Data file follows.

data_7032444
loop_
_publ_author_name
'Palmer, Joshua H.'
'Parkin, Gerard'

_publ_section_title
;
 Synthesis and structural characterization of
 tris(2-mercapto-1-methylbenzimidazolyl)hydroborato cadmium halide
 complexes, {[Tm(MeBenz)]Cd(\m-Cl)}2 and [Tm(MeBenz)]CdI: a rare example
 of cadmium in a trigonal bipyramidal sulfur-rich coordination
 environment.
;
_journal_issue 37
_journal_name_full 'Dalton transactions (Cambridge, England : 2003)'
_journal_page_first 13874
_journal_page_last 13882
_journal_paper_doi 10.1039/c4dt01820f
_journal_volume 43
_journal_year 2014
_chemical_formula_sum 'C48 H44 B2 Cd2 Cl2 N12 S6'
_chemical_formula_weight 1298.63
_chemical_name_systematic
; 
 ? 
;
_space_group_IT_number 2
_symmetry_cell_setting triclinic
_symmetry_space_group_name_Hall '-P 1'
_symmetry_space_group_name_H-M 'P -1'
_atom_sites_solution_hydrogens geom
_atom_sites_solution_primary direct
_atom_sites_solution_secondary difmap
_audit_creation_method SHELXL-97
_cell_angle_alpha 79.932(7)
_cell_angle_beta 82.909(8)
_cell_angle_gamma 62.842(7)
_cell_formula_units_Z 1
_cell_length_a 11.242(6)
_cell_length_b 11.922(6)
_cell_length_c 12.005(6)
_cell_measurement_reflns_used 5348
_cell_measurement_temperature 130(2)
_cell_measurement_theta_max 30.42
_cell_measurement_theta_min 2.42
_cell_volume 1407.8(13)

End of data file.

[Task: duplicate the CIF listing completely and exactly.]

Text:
data_7032444
loop_
_publ_author_name
'Palmer, Joshua H.'
'Parkin, Gerard'

_publ_section_title
;
 Synthesis and structural characterization of
 tris(2-mercapto-1-methylbenzimidazolyl)hydroborato cadmium halide
 complexes, {[Tm(MeBenz)]Cd(\m-Cl)}2 and [Tm(MeBenz)]CdI: a rare example
 of cadmium in a trigonal bipyramidal sulfur-rich coordination
 environment.
;
_journal_issue 37
_journal_name_full 'Dalton transactions (Cambridge, England : 2003)'
_journal_page_first 13874
_journal_page_last 13882
_journal_paper_doi 10.1039/c4dt01820f
_journal_volume 43
_journal_year 2014
_chemical_formula_sum 'C48 H44 B2 Cd2 Cl2 N12 S6'
_chemical_formula_weight 1298.63
_chemical_name_systematic
; 
 ? 
;
_space_group_IT_number 2
_symmetry_cell_setting triclinic
_symmetry_space_group_name_Hall '-P 1'
_symmetry_space_group_name_H-M 'P -1'
_atom_sites_solution_hydrogens geom
_atom_sites_solution_primary direct
_atom_sites_solution_secondary difmap
_audit_creation_method SHELXL-97
_cell_angle_alpha 79.932(7)
_cell_angle_beta 82.909(8)
_cell_angle_gamma 62.842(7)
_cell_formula_units_Z 1
_cell_length_a 11.242(6)
_cell_length_b 11.922(6)
_cell_length_c 12.005(6)
_cell_measurement_reflns_used 5348
_cell_measurement_temperature 130(2)
_cell_measurement_theta_max 30.42
_cell_measurement_theta_min 2.42
_cell_volume 1407.8(13)